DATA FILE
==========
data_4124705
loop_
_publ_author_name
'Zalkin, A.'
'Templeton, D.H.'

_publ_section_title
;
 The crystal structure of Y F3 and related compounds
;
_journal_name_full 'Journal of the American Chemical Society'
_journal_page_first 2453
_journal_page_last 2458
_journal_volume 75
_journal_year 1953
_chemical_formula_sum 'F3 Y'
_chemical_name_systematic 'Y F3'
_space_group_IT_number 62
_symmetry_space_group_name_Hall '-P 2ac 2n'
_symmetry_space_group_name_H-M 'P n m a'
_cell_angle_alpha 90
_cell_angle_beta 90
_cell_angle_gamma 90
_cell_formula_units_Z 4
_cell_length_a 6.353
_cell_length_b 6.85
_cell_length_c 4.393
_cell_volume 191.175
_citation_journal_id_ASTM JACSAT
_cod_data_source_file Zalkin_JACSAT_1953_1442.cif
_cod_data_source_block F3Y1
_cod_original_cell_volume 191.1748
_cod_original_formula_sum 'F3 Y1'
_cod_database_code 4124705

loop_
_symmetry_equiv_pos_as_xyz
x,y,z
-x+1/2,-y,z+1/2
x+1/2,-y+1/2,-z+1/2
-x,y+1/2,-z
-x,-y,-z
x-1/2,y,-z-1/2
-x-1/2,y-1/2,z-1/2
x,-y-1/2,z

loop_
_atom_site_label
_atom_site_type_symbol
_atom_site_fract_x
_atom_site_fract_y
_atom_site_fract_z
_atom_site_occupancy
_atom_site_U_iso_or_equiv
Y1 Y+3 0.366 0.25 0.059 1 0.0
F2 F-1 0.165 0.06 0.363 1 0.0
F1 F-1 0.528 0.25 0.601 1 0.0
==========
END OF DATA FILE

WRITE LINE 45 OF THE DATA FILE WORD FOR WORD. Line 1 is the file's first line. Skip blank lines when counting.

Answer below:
_atom_site_label